Why consumers still want the human service touch

New report shows A/NZ consumers still prefer human interactions despite the rise of automation, chatbots and digital. But it's brands that can provide integrated services experiences that will win out

Consumers still want the human touch, even in a time of great technological innovation, but they also want choice. So it’s organisations that unite voice with automated experiences across the spectrum of interaction channels that will keep the most customers in the future.

That’s the view of Telsyte managing director, Foad Fadaghi, who spoke at a Genesys media briefing this week following the release of new research into the interaction preferences of consumers.

The research consultancy’s report, The shift to Human Experience: Consumer Interaction Preferences and Challenges for Industries in Australia and New Zealand, is based on a survey of 1000 A/NZ consumers designed to investigate their customer service preferences and willingness to adopt digitised forms of interaction.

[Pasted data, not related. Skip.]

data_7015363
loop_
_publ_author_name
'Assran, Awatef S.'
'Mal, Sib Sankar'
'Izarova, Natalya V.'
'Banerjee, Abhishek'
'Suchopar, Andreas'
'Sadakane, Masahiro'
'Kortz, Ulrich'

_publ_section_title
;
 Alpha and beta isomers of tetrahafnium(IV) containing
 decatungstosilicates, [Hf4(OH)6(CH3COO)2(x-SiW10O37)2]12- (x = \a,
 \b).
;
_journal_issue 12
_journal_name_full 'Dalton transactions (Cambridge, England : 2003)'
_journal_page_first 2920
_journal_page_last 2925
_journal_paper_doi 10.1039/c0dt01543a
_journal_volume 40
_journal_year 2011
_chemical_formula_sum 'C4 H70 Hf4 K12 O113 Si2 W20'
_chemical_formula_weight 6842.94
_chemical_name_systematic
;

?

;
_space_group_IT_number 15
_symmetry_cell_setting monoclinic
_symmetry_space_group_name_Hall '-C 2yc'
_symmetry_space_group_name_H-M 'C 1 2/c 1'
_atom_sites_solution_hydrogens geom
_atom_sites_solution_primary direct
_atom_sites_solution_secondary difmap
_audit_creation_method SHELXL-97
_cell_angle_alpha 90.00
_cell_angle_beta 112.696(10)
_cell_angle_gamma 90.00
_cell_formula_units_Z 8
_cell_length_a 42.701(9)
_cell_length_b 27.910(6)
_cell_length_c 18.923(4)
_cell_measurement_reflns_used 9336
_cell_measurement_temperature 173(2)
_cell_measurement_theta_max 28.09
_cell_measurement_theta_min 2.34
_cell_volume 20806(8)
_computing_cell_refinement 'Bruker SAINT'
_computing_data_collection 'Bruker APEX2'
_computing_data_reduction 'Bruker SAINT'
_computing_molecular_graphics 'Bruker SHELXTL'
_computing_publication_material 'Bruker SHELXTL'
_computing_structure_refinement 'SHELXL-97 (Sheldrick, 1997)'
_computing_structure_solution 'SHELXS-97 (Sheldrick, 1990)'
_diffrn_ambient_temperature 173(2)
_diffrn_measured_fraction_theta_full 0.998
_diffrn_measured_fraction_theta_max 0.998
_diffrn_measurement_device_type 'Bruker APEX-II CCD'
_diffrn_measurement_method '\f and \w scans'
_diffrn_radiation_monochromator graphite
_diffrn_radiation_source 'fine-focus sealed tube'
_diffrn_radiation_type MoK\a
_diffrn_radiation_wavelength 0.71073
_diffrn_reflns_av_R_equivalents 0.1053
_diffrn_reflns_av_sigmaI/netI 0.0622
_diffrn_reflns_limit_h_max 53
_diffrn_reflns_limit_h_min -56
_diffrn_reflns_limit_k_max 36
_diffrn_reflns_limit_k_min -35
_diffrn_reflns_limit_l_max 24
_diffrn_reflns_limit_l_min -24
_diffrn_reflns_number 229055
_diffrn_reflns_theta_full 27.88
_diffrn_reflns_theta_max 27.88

More than 70 per cent of respondents said speaking directly to a human agent was still their preferred method of engagement, followed by visiting a branch in-person or instore (64 per cent) and sending an email (50 per cent). Top reasons for wanting to interact with a human include a preference for not dealing with robots (70 per cent), getting better service (62 per cent), and being able to interact where and when they want (42 per cent).

In addition, 72 per cent prefer to interact via the same channel for almost any type of service, from payments and purchasing to support.

There was some indication consumers are warming to emerging communication channels. One in five for example, nominated online chat as a popular way of interacting with a provider. Of those using online chat, 55 per cent believed they received a better level of service, allowing them to interact with the provider where and when they wanted to.